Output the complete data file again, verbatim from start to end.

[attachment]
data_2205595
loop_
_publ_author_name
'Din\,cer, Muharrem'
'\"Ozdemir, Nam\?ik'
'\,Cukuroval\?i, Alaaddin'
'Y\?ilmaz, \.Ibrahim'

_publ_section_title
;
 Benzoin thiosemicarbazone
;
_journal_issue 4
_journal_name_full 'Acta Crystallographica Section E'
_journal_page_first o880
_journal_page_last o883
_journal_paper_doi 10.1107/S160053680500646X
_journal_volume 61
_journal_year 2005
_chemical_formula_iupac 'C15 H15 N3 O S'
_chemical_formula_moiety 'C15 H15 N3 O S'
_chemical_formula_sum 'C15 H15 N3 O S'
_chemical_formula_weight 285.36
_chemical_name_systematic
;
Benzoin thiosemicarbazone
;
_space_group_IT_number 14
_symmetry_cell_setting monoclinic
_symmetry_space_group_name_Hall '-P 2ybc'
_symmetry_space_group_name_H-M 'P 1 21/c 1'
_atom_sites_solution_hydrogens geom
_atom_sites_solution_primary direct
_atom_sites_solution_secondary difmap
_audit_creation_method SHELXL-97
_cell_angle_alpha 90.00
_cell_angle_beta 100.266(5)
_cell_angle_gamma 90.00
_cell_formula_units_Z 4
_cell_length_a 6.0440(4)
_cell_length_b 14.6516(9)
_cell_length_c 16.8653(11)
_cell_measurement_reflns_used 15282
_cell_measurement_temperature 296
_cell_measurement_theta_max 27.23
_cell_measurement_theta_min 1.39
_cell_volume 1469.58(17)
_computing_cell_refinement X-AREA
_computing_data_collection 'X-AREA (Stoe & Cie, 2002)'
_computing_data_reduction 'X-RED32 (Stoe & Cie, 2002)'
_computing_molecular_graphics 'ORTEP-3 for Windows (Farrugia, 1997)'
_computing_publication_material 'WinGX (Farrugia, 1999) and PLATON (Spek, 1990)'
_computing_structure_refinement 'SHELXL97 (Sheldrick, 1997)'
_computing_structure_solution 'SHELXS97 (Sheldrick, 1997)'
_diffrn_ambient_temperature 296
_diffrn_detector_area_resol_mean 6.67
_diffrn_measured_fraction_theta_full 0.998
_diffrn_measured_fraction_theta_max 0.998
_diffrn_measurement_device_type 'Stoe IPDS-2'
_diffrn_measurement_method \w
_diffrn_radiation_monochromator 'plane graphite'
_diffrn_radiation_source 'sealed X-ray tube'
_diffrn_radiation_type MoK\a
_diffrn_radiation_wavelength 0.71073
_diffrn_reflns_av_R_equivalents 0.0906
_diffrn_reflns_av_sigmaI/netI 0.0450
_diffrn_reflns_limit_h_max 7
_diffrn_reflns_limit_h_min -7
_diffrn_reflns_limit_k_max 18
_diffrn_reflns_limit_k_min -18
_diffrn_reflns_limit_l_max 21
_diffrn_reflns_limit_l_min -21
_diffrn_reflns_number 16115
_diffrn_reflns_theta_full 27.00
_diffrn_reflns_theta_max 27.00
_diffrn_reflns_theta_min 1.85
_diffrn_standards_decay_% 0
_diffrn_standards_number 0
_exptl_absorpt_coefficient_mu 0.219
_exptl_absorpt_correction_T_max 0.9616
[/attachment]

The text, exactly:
data_2205595
loop_
_publ_author_name
'Din\,cer, Muharrem'
'\"Ozdemir, Nam\?ik'
'\,Cukuroval\?i, Alaaddin'
'Y\?ilmaz, \.Ibrahim'

_publ_section_title
;
 Benzoin thiosemicarbazone
;
_journal_issue 4
_journal_name_full 'Acta Crystallographica Section E'
_journal_page_first o880
_journal_page_last o883
_journal_paper_doi 10.1107/S160053680500646X
_journal_volume 61
_journal_year 2005
_chemical_formula_iupac 'C15 H15 N3 O S'
_chemical_formula_moiety 'C15 H15 N3 O S'
_chemical_formula_sum 'C15 H15 N3 O S'
_chemical_formula_weight 285.36
_chemical_name_systematic
;
Benzoin thiosemicarbazone
;
_space_group_IT_number 14
_symmetry_cell_setting monoclinic
_symmetry_space_group_name_Hall '-P 2ybc'
_symmetry_space_group_name_H-M 'P 1 21/c 1'
_atom_sites_solution_hydrogens geom
_atom_sites_solution_primary direct
_atom_sites_solution_secondary difmap
_audit_creation_method SHELXL-97
_cell_angle_alpha 90.00
_cell_angle_beta 100.266(5)
_cell_angle_gamma 90.00
_cell_formula_units_Z 4
_cell_length_a 6.0440(4)
_cell_length_b 14.6516(9)
_cell_length_c 16.8653(11)
_cell_measurement_reflns_used 15282
_cell_measurement_temperature 296
_cell_measurement_theta_max 27.23
_cell_measurement_theta_min 1.39
_cell_volume 1469.58(17)
_computing_cell_refinement X-AREA
_computing_data_collection 'X-AREA (Stoe & Cie, 2002)'
_computing_data_reduction 'X-RED32 (Stoe & Cie, 2002)'
_computing_molecular_graphics 'ORTEP-3 for Windows (Farrugia, 1997)'
_computing_publication_material 'WinGX (Farrugia, 1999) and PLATON (Spek, 1990)'
_computing_structure_refinement 'SHELXL97 (Sheldrick, 1997)'
_computing_structure_solution 'SHELXS97 (Sheldrick, 1997)'
_diffrn_ambient_temperature 296
_diffrn_detector_area_resol_mean 6.67
_diffrn_measured_fraction_theta_full 0.998
_diffrn_measured_fraction_theta_max 0.998
_diffrn_measurement_device_type 'Stoe IPDS-2'
_diffrn_measurement_method \w
_diffrn_radiation_monochromator 'plane graphite'
_diffrn_radiation_source 'sealed X-ray tube'
_diffrn_radiation_type MoK\a
_diffrn_radiation_wavelength 0.71073
_diffrn_reflns_av_R_equivalents 0.0906
_diffrn_reflns_av_sigmaI/netI 0.0450
_diffrn_reflns_limit_h_max 7
_diffrn_reflns_limit_h_min -7
_diffrn_reflns_limit_k_max 18
_diffrn_reflns_limit_k_min -18
_diffrn_reflns_limit_l_max 21
_diffrn_reflns_limit_l_min -21
_diffrn_reflns_number 16115
_diffrn_reflns_theta_full 27.00
_diffrn_reflns_theta_max 27.00
_diffrn_reflns_theta_min 1.85
_diffrn_standards_decay_% 0
_diffrn_standards_number 0
_exptl_absorpt_coefficient_mu 0.219
_exptl_absorpt_correction_T_max 0.9616